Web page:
Locals reflect on JFK assassination
On the menus, Yesteryear’s Cafe in Verndale proclaims itself as the place where “old memories never die.” That includes recollections of the day a unhinged former Marine gunned down the 35th president of the United States.
Friday marks the 50th anniversary of President John F. Kennedy’s assassination in Dallas. Earlier this week, Wadena County residents shared their memories of the photogenic Democrat and the day he died - an unforgettable moment for those old enough to remember.
Aldrich resident Susie Nundahl, Yesteryear’s Cafe co-owner, was five years old in 1963. Yet she vividly recalls her mother’s reaction to the news.
“She was standing there in front of the TV with her mouth open and tears rolling down her cheek,” Nundahl said. “It was a disbelief.”
The emotional impact was so intense, she said, because Americans felt a personal connection with Kennedy that they hadn’t felt with earlier leaders. “He was the first television president and everybody loved him.”
She said the 9/11 attacks is the only other event in her lifetime that compares.
Nundahl isn’t sure whether Lee Harvey Oswald was solely responsible, but two of her patrons voiced strong opinions on that eternal controversy.
“Hell, no!,” said 72-year-old Cameron Stapel of Verndale. “It had to do with Johnson and it had to do with the mafia.”
His friend, 75-year-old Verndale resident Herb Lambert, agreed: “There was more to it than (Oswald).”
They’re not alone. An October CBS News polls shows 61 percent of Americans believe more people were involved in the assassination plot versus 20 percent who think Oswald acted alone. The same poll indicates that Americans - by a 56 percent to 27 percent margin - believe there was an official cover-up.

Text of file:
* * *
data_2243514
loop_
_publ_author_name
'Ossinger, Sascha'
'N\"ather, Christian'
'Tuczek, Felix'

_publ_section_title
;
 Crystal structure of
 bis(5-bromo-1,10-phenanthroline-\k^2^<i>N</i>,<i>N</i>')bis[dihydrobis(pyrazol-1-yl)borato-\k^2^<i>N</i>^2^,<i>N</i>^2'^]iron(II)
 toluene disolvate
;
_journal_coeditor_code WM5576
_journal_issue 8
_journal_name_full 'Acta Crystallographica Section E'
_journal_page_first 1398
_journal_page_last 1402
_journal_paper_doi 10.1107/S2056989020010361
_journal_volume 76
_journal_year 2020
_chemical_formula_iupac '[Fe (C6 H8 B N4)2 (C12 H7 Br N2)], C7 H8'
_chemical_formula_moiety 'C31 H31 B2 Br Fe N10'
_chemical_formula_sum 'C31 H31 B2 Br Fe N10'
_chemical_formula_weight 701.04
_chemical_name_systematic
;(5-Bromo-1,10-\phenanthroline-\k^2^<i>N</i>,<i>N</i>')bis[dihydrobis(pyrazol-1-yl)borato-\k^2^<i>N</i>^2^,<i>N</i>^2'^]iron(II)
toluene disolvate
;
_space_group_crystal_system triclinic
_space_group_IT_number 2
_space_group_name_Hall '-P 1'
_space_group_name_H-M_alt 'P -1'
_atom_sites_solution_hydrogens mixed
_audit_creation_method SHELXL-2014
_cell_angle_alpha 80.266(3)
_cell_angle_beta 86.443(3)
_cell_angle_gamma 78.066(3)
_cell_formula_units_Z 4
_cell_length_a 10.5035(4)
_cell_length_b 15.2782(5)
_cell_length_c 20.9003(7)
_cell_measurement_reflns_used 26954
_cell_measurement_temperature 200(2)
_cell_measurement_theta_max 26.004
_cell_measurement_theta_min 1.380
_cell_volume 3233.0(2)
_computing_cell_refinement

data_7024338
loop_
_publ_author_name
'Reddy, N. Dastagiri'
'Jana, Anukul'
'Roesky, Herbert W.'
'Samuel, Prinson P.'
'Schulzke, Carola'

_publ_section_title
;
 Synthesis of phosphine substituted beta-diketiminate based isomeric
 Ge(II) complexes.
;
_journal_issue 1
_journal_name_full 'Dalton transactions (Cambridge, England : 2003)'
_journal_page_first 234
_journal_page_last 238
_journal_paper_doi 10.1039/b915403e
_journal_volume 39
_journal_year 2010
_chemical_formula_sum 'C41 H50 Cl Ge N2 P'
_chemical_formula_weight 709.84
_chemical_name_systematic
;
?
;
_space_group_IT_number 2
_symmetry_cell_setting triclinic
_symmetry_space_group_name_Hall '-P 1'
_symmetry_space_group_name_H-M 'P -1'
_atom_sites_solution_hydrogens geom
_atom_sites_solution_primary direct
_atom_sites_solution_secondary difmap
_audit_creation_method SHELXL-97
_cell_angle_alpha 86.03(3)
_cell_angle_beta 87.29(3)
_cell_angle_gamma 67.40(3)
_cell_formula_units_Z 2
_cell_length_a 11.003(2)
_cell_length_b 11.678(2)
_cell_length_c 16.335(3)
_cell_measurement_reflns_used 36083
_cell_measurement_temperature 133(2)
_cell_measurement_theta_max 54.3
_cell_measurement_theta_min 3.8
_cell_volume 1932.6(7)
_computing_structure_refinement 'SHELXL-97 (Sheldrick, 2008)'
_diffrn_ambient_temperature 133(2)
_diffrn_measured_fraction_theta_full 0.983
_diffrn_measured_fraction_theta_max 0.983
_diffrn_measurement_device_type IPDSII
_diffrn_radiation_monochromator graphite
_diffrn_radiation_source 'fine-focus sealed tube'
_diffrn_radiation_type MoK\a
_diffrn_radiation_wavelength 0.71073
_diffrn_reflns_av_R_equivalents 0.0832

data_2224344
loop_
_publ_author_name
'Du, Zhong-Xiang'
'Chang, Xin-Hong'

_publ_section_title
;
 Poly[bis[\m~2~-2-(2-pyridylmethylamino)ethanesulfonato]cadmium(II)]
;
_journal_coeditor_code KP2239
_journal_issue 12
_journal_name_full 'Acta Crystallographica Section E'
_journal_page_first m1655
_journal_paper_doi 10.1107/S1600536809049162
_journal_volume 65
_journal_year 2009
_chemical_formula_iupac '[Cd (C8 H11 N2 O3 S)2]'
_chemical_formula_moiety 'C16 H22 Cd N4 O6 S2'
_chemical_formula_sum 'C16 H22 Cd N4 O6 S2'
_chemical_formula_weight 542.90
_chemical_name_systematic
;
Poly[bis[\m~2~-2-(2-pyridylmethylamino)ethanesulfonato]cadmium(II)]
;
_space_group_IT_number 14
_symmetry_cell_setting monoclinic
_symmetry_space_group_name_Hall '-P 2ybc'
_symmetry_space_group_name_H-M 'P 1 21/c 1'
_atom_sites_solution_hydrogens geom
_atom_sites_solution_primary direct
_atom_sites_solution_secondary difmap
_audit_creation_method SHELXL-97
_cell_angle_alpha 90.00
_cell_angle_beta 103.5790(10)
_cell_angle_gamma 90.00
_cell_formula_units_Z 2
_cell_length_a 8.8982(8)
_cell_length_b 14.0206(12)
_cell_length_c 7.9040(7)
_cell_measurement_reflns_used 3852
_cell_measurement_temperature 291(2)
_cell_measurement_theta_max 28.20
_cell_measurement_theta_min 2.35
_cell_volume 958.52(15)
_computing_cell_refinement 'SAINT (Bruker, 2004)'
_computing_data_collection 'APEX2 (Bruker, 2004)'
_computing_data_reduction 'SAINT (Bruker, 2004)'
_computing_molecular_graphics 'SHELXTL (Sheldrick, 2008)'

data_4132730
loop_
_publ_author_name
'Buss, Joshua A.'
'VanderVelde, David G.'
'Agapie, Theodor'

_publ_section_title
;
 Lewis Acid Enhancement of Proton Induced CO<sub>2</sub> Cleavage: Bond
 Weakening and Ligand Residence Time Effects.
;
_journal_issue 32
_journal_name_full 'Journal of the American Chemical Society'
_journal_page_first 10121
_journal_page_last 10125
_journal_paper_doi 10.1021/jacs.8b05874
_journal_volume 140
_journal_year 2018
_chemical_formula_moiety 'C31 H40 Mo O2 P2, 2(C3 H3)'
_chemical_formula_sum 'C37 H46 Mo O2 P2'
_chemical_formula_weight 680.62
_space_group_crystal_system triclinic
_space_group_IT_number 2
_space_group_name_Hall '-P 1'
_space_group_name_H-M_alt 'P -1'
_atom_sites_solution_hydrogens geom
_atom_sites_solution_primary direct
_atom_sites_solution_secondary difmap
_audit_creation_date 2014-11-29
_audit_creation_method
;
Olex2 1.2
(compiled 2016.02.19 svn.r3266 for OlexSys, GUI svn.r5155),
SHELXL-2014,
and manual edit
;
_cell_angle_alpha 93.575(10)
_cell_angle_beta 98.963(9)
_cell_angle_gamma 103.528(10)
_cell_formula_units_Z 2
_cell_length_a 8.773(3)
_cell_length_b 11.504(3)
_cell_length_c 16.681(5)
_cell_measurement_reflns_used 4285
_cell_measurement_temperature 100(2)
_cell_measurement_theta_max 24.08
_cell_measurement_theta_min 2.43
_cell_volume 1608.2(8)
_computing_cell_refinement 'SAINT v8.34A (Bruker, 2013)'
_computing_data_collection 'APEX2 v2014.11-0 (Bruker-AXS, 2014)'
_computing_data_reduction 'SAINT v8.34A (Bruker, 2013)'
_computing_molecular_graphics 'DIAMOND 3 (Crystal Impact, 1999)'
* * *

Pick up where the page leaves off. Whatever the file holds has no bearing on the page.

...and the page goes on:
An army veteran, Stapel had just returned from a tour in Germany, and like everyone else he knew, he watched wall-to-wall coverage of the assassination on live television.
“I just wish it had never happened,” he said. “It was the end of an era. The end of innocence.”
Stapel, who contribute articles to a conservative magazine, called Kennedy “the last best Democrat we had.”
Lambert, at the time a 25-year-old farmer, recalled his mother sharing news of the tragedy when he was in the middle of cleaning silo walls. “It was quite the shock.”
At M State’s Wadena campus, students interviewed demonstrated that the Kennedy assassination does not evoke the historical significance among the emerging generation of adults as it does for those who lived through it. For some, details such as where the event took place and the debate about whether Oswald acted alone, were unfamiliar.
“I don’t know much about it,” said electrical lineworker student Nick Lochner, 18. “It doesn’t mean much to me.”
Construction electricity student Zach Saxton, 19, said, “I watched a movie about it in history class, that’s about it.”
But Nick Hommerding, a 20-year-old electrical lineworker student, was familiar with some assassination particulars - he recently watched a History Channel special on the subject. Was Oswald the lone gunman? “It’s possible he did it himself,” Hommerding said, citing his military training.
Across town at the Wadena Community Senior Center, an older generation steered clear of the debate. Like the Verndale cafe customers, they had vivid memories of a half-century ago.
Bea Larson, a 35-year-old in 1963, was at home in Wadena caring for five children when the news broke over the television.
“I think the whole country was sad about it,” Larson said, “and thinking about how it could happen to someone that nice and that important.”
As he shuffled cards, Archie Coson recalled working at the former Red Owl supermarket when a customer came in and informed him of Kennedy’s death.
When he returned home after work, he too joined the television audience.
“Anything like that happens, it’s something you’ll never forget,” said Coson, 84. “It’s something that sticks out in your mind.”